Wednesday, 22 June 2011

Cut off

I left my mobile phone at home this morning.  It's amazing how bereft I feel without it, considering that I can count on one hand the number of phone calls I make on it during the average working week.  But it's my main way of communicating with DH during the day.

I realise it's the ability to communicate easily with him that I miss.  Sure he can call my work number and I've got his mobile number if I need to call him, but I can't dash off a quick text about something unimportant but informative (e.g. "Went to butcher, bought x, y & z for freezer" or "dinner tonight, will cook Y.  If you get home before me, please chop onions, mushrooms & garlic"). I use texts for things that aren't time sensitive but keep him informed about what I'm up to or to make him smile; the sort of things you'd use an email for but he doesn't regularly access his email during the day. 

Today, I'd like to wish DH luck when he gives blood this afternoon.  And to tell him that I'll try packing "Junior", my carry-on suitcase when I get home so that he doesn't have to dig the next largest one out of storage. 

[ sigh ]

I'll just have to remember to tell him when I get home.

- Pam

Friday, 17 June 2011

Hello Stranger

I can't believe it's been 3 weeks since I blogged!  Where did the time go?

So, what have I been up to?  In chronological order, I've: sung in a concert; helped run a games convention; found some RPG-playing knitters and co-foundered The Order of the Pointy Sticks ("greetings fellow Minions!"); driven to/from Scotland to attend DH's best friend's father's funeral; rehearsed for a concert in France; watched England play Switzerland at Wembley; gardened a bit; spent the day with a friend from the Motley Fool who was en-route to Portugal; visited the BBC; and knitted a lot.  I'll give you some potted highlights.

The Concert

On Saturday 21st May, my choir performed Purcell's Funeral Music for Queen Mary; Holst's Choral Fantasia, Rutter's Psalm 150 and the Rutter Gloria.  Although the Rutter was lovely ("Utterly Rutterly" according to our conductor), a lot of the concert was music to slit your wrists by: sorrowful, heartfelt and full of pain.  Perfect music for Goths.  This is particularly true of the Choral Fantasia, which I keep referring to as "A hymn for the damned".

Given that I was mourning one death and expecting another, I found the drum and brass intro to the Purcell to be especially painful.  If you need a choir and brass ensemble for a funeral, let me know.... In the meantime, we leave on concert tour on Thursday.  We're off to Nancy to sing Faure's Requiem with the Choeur Nancy Ducale on Saturday night.

The Games Convention and the Order of the Pointy Sticks

Shadow-Con is two days of RPG's, mayhem and dice which drives DH to distraction DH organises every Spring Bank Holiday Weekend, aided and abetted by a group of press-ganged willing volunteers.  This year was more fraught than normal because BF was already in Scotland, having dashed up when his dad took a turn for the worse, and thus could not do his usual share of the workload (printing tickets, manning the front desk, buying some of the stuff for the Tuck Shop, setting up on the Friday night and operating the heart of the sun a.k.a. the coal-fired barbecue we use on the Saturday night of the Con).  DH shouldered most of it.

My usual chores are manning the Tuck Shop, ordering and fetching the meat for the barbecue and doing the Saturday morning bacon butty run.  This year, I spent several hours re-creating the tickets (unobtainable because the file/template is on BF's computer), shopped for Tuck Shop and barbecue (I was comparison shopping for the barbecue when I found the Arnott's BBQ Shapes)  helped set up on the Friday night, ordered outdoor lighting for the barbecue.  My reward:  I got to listen to the cricket when I was in the Tuck Shop and I got to play in a couple of games for free.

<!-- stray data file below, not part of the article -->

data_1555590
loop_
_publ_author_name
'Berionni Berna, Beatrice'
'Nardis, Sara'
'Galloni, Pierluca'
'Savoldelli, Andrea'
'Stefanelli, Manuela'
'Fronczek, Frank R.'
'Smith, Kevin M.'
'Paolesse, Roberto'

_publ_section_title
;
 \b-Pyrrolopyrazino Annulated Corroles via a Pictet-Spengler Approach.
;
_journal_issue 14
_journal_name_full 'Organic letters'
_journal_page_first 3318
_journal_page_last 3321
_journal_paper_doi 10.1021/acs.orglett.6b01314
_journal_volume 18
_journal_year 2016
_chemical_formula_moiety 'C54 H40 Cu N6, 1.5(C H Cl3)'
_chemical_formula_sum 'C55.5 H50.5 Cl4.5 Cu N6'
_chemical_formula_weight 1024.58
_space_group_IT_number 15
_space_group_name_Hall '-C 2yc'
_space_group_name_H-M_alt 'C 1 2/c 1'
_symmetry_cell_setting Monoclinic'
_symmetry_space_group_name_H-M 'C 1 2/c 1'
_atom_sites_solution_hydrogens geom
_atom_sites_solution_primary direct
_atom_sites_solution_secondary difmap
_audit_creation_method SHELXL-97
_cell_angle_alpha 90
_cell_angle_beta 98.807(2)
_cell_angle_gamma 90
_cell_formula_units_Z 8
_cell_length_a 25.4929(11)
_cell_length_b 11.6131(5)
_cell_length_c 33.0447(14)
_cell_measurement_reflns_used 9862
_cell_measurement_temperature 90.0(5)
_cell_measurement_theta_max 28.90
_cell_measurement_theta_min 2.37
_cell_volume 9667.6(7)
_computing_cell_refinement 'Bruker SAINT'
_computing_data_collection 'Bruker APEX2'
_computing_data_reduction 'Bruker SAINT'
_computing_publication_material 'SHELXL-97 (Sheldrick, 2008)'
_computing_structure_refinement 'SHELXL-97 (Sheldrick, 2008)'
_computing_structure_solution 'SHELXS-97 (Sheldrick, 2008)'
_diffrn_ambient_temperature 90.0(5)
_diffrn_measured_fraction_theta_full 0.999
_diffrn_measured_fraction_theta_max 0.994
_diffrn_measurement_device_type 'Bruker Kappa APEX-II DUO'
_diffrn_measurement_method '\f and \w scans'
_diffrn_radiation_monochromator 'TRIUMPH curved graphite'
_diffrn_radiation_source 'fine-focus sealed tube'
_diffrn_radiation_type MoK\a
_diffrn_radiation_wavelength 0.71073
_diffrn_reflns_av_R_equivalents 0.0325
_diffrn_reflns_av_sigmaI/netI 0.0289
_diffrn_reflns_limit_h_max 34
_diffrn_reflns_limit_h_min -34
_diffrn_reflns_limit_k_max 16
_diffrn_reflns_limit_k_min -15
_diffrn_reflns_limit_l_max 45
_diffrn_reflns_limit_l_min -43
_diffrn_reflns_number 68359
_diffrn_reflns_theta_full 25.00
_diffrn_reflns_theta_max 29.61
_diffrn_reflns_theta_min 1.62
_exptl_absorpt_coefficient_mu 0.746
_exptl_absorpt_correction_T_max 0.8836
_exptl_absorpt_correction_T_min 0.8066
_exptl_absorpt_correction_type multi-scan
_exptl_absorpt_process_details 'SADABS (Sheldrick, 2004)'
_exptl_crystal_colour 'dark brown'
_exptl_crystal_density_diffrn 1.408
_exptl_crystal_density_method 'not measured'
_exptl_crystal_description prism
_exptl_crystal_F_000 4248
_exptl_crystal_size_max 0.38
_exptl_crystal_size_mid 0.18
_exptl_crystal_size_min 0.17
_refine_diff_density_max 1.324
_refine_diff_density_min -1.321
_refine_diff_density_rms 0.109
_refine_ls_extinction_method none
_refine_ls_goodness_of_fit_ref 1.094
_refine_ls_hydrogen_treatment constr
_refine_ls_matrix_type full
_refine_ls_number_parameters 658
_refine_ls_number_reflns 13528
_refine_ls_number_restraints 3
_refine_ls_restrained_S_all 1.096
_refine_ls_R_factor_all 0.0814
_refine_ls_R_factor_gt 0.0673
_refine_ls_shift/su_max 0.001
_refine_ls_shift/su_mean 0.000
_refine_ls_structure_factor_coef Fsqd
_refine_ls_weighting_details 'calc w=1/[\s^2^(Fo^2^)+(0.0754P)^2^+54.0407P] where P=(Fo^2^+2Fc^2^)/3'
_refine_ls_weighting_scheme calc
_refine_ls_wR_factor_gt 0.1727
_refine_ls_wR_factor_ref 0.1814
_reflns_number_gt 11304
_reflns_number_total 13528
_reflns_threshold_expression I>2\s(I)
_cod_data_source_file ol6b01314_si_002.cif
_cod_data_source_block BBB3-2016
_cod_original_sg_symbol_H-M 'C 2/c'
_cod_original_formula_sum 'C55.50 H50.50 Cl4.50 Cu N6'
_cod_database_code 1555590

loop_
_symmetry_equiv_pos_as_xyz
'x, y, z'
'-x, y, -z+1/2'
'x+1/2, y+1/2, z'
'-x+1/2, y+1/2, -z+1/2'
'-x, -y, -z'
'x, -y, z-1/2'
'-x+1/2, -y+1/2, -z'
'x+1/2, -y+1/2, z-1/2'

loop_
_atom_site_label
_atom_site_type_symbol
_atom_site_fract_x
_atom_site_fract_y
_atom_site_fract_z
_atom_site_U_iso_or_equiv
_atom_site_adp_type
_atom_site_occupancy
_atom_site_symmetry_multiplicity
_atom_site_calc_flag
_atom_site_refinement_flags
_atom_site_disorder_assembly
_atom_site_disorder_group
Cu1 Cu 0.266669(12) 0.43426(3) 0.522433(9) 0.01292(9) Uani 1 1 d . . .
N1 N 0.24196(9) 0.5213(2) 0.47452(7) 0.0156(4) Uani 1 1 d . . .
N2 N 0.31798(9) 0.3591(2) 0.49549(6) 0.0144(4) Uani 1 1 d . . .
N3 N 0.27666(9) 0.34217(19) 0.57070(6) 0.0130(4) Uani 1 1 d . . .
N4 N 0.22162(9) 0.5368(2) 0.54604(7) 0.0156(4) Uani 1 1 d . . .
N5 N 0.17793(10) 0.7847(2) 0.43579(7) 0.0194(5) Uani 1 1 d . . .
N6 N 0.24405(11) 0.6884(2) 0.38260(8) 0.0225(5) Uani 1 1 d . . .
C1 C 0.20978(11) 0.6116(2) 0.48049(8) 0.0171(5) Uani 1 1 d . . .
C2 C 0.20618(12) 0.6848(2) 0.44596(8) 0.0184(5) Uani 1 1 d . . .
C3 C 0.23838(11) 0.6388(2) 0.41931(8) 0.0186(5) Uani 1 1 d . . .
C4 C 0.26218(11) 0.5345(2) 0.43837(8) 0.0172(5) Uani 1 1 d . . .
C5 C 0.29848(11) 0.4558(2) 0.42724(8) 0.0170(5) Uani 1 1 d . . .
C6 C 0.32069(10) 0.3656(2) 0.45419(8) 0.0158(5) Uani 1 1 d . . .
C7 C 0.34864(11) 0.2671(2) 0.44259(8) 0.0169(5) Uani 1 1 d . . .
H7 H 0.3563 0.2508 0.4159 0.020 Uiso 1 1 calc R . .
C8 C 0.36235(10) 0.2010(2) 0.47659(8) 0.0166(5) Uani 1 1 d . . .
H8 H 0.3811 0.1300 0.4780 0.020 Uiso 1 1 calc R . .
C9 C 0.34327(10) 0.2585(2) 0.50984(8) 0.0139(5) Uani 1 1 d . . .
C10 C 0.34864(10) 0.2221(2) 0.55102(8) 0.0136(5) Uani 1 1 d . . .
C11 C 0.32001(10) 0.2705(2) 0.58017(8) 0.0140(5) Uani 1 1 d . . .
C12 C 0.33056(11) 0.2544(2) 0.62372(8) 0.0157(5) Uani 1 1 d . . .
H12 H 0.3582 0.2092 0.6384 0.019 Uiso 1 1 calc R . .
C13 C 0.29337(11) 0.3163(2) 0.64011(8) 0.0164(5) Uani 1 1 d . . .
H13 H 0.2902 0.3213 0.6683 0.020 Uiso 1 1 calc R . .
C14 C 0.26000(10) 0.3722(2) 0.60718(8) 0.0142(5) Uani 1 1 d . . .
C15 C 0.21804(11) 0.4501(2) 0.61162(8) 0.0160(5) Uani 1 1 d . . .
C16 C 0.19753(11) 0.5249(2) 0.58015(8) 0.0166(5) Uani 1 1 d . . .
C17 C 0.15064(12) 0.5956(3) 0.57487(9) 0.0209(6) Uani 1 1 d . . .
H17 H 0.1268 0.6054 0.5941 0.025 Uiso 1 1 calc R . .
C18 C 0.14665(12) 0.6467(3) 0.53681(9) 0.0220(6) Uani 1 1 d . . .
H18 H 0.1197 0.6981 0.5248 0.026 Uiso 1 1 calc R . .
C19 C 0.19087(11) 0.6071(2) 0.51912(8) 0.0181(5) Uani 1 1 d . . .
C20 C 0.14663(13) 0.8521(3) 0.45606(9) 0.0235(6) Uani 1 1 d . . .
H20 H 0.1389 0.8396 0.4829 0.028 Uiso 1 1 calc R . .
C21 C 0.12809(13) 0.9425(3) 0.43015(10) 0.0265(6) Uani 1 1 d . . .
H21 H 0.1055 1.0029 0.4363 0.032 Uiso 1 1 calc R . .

I was on duty in the Tuck Shop on the Saturday, and knitting on my latest sock, when I discovered TWO MORE crafters:  a knitter and a crochetter.  I'd already outed a third in a Cthulhu game about 9 months ago, and before Saturday was over the four of us girls were talking patterns, comparing projects and swapping Ravelry IDs.  By close of play on Sunday, we'd formed The Order of the Pointy Sticks and started trying to arrange meet ups.  After ten years of wishing, Ladies and Gentlemen, I've found a knitting group.

Lots and lots of knitting

The body and sleeves of the Willow sweater are done.

After weeks of easy motoring, I'm now working on the yoke.   It's a complex, cabled pattern, knitted sideways, that isn't charted. I don't think it can be because of the numerous short rows. This is the first time in ages, I've had to work cables from the written pattern and it's hard. I'm sure it requires far more concentration than working from a chart.  If anyone knows how to chart short rows, please let me know, I've got 8 repeats of 45 rows of this. 

In the meantime, I needed something more mindless to knit while playing RPG's on Sundays, so I cast on the Three Hour Sweater  in Rowan's RYC Cotton Jeans from my stash.  The colourway is Blue Wash.  This pattern is famous/infamous on Ravelry:  it's a vintage, 1930's sweater knitted on big needles to fit a vintage size 16 (supposedly a modern US size 8).  The gauge is 4 stitches to the inch.  The needle sizes given in the pattern are obviously modern add-ons - 1930's Americans didn't use the metric system. 

 (I'm knitting it in the round instead of flat.)  Most knitters have had to modify it to fit their size, including me - my modifications can be found here.   So far, it's taken me about 8 hours.

And, finally, here are my latest socks for DH in Lang's Jawoll Magic

Simple, plain vanilla, mindless socks. Yay!
 - Pam